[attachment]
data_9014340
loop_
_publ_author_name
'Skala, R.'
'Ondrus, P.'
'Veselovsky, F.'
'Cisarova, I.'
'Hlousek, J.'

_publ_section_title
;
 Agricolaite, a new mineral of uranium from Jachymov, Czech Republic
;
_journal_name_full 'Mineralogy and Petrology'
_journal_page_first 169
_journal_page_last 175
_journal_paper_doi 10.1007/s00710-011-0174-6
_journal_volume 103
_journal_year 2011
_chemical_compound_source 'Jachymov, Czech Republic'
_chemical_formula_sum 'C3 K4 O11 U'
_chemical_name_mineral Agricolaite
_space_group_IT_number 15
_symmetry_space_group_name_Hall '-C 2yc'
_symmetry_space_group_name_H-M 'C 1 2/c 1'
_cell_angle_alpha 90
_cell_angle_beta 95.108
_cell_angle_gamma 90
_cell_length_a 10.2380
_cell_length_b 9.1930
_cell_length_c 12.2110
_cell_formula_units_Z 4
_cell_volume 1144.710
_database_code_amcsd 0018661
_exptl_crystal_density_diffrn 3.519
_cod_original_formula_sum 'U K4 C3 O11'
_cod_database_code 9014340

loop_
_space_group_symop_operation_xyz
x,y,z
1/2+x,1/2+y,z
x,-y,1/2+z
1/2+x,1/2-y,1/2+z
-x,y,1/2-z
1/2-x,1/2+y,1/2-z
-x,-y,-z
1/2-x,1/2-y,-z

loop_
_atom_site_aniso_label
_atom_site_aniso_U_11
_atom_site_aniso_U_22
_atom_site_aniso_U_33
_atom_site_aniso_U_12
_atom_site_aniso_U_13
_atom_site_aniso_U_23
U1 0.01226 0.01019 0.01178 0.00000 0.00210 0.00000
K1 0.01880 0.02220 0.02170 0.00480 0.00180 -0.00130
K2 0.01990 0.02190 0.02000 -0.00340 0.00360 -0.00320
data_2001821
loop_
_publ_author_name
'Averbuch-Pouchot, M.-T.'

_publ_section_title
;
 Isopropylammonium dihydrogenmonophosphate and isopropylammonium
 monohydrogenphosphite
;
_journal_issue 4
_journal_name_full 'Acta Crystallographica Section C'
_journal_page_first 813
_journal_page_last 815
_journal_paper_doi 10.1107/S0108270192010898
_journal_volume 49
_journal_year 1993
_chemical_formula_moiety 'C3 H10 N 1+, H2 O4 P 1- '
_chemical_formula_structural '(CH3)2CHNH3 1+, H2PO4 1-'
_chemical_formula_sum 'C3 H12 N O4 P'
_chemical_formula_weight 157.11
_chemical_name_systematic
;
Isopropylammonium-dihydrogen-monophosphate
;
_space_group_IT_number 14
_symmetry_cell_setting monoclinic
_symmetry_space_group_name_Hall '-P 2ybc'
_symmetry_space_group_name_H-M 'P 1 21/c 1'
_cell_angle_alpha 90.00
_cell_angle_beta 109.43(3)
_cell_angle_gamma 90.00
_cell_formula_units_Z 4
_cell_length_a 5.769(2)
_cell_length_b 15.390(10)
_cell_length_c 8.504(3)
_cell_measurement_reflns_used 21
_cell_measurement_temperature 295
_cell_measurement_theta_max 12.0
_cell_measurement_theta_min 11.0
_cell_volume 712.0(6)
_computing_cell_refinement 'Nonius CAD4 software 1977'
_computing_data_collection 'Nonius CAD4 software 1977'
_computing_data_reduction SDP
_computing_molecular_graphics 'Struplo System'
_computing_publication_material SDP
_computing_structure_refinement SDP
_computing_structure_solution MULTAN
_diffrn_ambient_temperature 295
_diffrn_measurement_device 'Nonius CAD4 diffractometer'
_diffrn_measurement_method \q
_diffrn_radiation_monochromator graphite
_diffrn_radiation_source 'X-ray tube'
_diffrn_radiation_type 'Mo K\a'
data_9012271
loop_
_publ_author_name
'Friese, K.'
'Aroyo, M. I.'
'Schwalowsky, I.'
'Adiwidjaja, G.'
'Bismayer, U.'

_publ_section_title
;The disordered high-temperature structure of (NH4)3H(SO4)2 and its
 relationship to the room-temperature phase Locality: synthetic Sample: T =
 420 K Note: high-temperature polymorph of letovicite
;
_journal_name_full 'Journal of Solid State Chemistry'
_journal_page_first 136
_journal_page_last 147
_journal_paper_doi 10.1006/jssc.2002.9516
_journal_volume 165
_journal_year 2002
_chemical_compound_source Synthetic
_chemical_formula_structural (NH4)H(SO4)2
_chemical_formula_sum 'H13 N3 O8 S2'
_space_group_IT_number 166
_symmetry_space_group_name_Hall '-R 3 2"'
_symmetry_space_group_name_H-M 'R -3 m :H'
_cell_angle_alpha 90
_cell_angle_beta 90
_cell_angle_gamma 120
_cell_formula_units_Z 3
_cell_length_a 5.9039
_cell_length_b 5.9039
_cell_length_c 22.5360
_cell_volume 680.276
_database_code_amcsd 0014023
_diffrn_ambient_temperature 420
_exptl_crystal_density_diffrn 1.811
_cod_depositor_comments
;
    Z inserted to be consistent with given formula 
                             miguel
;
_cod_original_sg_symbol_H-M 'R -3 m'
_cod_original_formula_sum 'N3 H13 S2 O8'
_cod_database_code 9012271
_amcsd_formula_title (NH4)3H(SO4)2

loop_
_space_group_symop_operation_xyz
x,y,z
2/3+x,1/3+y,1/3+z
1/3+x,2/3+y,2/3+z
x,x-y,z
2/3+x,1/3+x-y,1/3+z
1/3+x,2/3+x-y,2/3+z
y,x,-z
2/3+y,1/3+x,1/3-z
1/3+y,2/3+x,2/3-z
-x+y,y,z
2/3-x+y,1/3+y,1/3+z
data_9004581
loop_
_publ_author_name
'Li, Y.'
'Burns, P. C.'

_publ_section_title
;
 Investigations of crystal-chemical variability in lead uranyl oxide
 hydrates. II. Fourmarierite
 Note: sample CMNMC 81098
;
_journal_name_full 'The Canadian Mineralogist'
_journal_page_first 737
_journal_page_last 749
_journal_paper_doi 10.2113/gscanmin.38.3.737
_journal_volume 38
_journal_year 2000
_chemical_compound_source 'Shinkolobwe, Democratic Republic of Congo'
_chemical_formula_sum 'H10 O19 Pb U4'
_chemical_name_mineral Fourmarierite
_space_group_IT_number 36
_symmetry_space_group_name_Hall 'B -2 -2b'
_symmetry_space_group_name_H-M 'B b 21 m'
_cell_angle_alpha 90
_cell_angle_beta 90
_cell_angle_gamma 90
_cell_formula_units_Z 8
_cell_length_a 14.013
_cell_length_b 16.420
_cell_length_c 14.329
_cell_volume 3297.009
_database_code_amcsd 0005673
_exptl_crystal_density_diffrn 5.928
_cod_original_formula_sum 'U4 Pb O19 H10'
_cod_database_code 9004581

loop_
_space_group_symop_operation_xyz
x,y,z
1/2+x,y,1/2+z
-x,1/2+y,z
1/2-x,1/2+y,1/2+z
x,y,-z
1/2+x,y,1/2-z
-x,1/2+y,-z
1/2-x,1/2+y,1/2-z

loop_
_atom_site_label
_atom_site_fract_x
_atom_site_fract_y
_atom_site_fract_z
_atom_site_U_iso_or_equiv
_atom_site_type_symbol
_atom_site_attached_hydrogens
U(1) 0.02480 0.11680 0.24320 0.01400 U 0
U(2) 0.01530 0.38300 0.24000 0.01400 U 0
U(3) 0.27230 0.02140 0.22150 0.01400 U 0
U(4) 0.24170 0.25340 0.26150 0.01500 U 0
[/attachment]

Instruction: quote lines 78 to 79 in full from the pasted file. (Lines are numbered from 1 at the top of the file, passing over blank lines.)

_chemical_name_systematic
;